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Economic loss from floods in Pakistan reaches $18b

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  • Economic losses have gone up further, says Centre.
  • Increase is mainly because agricultural crops have been destroyed.
  • New estimate states 8.25m acres of crops destroyed.

The rapid assessment cost on projected economic losses following floods as calculated by the Centre and endorsed by the provinces has gone up further to the tune of $17-$18 billion.

The economic losses have further increased mainly because agricultural crops have been destroyed across 8.25 million acres as compared to an initial assessment of 4.2 million acres. Cotton, rice, and minor crops have been damaged severely and if de-watering is not done properly, it can cause serious problems for wheat sowing.

Cotton crop has evaporated in most parts of the country and now wheat sowing is under threat.

The Ministry of National Food Security has been assigned to come up with a summary to increase the minimum support price of wheat for the coming crop. The authorities have held meetings with international donors and assured them that Pakistan would place an effective monitoring and evaluation system to utilise each and every penny to mitigate the flood losses in a transparent manner.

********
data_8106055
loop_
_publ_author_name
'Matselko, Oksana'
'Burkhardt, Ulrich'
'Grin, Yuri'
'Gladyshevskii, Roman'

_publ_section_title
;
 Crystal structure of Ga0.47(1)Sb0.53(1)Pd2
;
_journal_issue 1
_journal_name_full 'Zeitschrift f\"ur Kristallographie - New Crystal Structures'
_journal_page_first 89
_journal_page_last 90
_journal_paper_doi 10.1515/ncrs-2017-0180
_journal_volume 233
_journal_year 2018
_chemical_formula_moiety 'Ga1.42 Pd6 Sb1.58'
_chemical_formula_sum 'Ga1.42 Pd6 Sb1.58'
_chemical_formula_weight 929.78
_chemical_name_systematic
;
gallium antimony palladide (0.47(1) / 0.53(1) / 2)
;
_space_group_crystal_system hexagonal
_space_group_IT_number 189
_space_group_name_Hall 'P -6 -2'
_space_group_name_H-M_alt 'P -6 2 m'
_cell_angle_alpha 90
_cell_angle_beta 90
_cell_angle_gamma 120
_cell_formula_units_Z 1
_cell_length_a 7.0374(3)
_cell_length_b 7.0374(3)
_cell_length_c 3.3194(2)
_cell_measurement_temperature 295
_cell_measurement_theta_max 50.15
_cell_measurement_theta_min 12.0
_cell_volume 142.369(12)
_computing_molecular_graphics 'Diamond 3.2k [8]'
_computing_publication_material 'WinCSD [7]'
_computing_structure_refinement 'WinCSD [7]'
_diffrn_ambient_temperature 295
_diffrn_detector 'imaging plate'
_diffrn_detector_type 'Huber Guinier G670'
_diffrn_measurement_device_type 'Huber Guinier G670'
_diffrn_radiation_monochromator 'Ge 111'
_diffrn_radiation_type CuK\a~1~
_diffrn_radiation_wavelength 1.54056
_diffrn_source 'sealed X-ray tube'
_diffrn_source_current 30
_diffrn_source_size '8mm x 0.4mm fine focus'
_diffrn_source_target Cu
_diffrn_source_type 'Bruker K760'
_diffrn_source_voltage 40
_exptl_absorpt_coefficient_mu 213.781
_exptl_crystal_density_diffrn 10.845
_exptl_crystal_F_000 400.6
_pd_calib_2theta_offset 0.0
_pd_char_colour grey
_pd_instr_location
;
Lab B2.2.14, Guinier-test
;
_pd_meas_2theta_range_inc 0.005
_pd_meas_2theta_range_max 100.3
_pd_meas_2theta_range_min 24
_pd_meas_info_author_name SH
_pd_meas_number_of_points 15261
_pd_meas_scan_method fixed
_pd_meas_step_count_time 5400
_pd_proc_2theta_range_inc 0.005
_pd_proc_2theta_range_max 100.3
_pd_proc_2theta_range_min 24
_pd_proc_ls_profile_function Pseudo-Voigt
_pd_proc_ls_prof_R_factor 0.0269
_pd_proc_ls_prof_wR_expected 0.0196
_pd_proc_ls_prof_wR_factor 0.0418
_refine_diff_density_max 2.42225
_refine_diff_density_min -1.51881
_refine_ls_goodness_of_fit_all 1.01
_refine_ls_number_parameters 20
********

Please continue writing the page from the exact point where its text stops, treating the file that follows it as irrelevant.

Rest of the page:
“The UN secretary-general is due Friday (today) for a three-day visit and Islamabad is going to share the rapid assessment cost with him. The international donors under the supervision of the World Bank are making their separate study on Damage and Need Assessment and then these figures will be reconciled,” official sources told The News Thursday.

The Ministry of Planning is undertaking an exercise to slash down the Public Sector Development Program (PSDP) by Rs250 to Rs300 billion to bring it down from Rs800 billion to Rs500 to Rs550 billion for the current fiscal year. These resources will be diverted toward the flood-affected areas.

When contacted, Minister of State for Finance Aisha Ghaus Pasha and inquired about the latest rapid assessment cost, she refused to share the exact information and said that the cost had escalated and efforts were underway to finalise it by giving a cut-off date.

Under the rapid assessment exercise, the government had initially envisaged the cost of economic losses to the tune of $10 to $12.5 billion but the revised estimates suggested that the accumulated cost of economic losses had escalated up to $17 to $18 billion.

The per capita income is projected to slow down in the wake of the reduced GDP growth. The government had envisaged a GDP growth rate of 5 percent for the current fiscal year. The IMF had recently projected that the GDP growth would be standing at 3.5 percent for the current fiscal year. However, the floods damaged the agriculture sector and the industrial sector also gave an indication of slowing down, so the GDP growth might be below two per cent.

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The KSE-100 Index rises following a sharp decline in the previous session.